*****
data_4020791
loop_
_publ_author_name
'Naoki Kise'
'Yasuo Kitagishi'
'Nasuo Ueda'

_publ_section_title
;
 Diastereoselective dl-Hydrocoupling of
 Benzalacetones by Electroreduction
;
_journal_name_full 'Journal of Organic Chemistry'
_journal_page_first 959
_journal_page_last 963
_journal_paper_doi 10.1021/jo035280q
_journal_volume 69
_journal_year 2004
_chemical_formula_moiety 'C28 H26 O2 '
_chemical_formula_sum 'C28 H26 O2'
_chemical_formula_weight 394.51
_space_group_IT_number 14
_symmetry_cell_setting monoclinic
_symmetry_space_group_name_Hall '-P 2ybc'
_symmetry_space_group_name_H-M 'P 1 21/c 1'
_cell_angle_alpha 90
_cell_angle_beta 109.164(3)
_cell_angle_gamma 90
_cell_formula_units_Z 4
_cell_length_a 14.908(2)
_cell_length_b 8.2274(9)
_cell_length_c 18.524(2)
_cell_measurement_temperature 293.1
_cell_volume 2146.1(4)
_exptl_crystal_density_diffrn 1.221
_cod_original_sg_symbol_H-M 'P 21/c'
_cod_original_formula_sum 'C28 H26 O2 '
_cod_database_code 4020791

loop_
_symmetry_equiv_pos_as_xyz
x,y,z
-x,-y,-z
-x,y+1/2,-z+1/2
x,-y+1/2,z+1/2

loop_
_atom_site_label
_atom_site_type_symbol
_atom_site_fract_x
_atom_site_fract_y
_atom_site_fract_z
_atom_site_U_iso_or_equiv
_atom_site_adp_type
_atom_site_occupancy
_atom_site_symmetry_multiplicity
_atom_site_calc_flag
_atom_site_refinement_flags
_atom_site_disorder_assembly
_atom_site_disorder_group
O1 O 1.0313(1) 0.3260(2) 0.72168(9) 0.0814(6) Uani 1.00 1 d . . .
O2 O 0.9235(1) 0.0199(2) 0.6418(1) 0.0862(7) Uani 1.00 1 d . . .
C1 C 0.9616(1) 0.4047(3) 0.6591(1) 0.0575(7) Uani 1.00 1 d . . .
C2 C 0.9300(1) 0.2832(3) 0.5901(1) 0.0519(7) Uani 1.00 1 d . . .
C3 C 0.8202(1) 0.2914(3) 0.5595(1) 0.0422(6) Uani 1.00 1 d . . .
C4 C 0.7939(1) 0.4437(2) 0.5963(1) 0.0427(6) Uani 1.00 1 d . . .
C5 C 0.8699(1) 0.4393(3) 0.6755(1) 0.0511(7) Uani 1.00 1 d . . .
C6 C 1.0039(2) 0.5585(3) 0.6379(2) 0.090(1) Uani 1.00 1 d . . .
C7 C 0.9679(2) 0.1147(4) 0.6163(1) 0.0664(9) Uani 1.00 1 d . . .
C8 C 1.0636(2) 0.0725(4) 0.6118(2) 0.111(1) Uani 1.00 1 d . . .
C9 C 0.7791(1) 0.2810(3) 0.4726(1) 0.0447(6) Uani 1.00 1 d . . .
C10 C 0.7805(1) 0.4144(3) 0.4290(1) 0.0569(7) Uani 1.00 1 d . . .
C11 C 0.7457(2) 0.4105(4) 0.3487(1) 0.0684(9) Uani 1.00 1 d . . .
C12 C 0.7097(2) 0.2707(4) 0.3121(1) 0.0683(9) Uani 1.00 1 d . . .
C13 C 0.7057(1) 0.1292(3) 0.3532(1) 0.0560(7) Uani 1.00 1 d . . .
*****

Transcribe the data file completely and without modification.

data_4020791
loop_
_publ_author_name
'Naoki Kise'
'Yasuo Kitagishi'
'Nasuo Ueda'

_publ_section_title
;
 Diastereoselective dl-Hydrocoupling of
 Benzalacetones by Electroreduction
;
_journal_name_full 'Journal of Organic Chemistry'
_journal_page_first 959
_journal_page_last 963
_journal_paper_doi 10.1021/jo035280q
_journal_volume 69
_journal_year 2004
_chemical_formula_moiety 'C28 H26 O2 '
_chemical_formula_sum 'C28 H26 O2'
_chemical_formula_weight 394.51
_space_group_IT_number 14
_symmetry_cell_setting monoclinic
_symmetry_space_group_name_Hall '-P 2ybc'
_symmetry_space_group_name_H-M 'P 1 21/c 1'
_cell_angle_alpha 90
_cell_angle_beta 109.164(3)
_cell_angle_gamma 90
_cell_formula_units_Z 4
_cell_length_a 14.908(2)
_cell_length_b 8.2274(9)
_cell_length_c 18.524(2)
_cell_measurement_temperature 293.1
_cell_volume 2146.1(4)
_exptl_crystal_density_diffrn 1.221
_cod_original_sg_symbol_H-M 'P 21/c'
_cod_original_formula_sum 'C28 H26 O2 '
_cod_database_code 4020791

loop_
_symmetry_equiv_pos_as_xyz
x,y,z
-x,-y,-z
-x,y+1/2,-z+1/2
x,-y+1/2,z+1/2

loop_
_atom_site_label
_atom_site_type_symbol
_atom_site_fract_x
_atom_site_fract_y
_atom_site_fract_z
_atom_site_U_iso_or_equiv
_atom_site_adp_type
_atom_site_occupancy
_atom_site_symmetry_multiplicity
_atom_site_calc_flag
_atom_site_refinement_flags
_atom_site_disorder_assembly
_atom_site_disorder_group
O1 O 1.0313(1) 0.3260(2) 0.72168(9) 0.0814(6) Uani 1.00 1 d . . .
O2 O 0.9235(1) 0.0199(2) 0.6418(1) 0.0862(7) Uani 1.00 1 d . . .
C1 C 0.9616(1) 0.4047(3) 0.6591(1) 0.0575(7) Uani 1.00 1 d . . .
C2 C 0.9300(1) 0.2832(3) 0.5901(1) 0.0519(7) Uani 1.00 1 d . . .
C3 C 0.8202(1) 0.2914(3) 0.5595(1) 0.0422(6) Uani 1.00 1 d . . .
C4 C 0.7939(1) 0.4437(2) 0.5963(1) 0.0427(6) Uani 1.00 1 d . . .
C5 C 0.8699(1) 0.4393(3) 0.6755(1) 0.0511(7) Uani 1.00 1 d . . .
C6 C 1.0039(2) 0.5585(3) 0.6379(2) 0.090(1) Uani 1.00 1 d . . .
C7 C 0.9679(2) 0.1147(4) 0.6163(1) 0.0664(9) Uani 1.00 1 d . . .
C8 C 1.0636(2) 0.0725(4) 0.6118(2) 0.111(1) Uani 1.00 1 d . . .
C9 C 0.7791(1) 0.2810(3) 0.4726(1) 0.0447(6) Uani 1.00 1 d . . .
C10 C 0.7805(1) 0.4144(3) 0.4290(1) 0.0569(7) Uani 1.00 1 d . . .
C11 C 0.7457(2) 0.4105(4) 0.3487(1) 0.0684(9) Uani 1.00 1 d . . .
C12 C 0.7097(2) 0.2707(4) 0.3121(1) 0.0683(9) Uani 1.00 1 d . . .
C13 C 0.7057(1) 0.1292(3) 0.3532(1) 0.0560(7) Uani 1.00 1 d . . .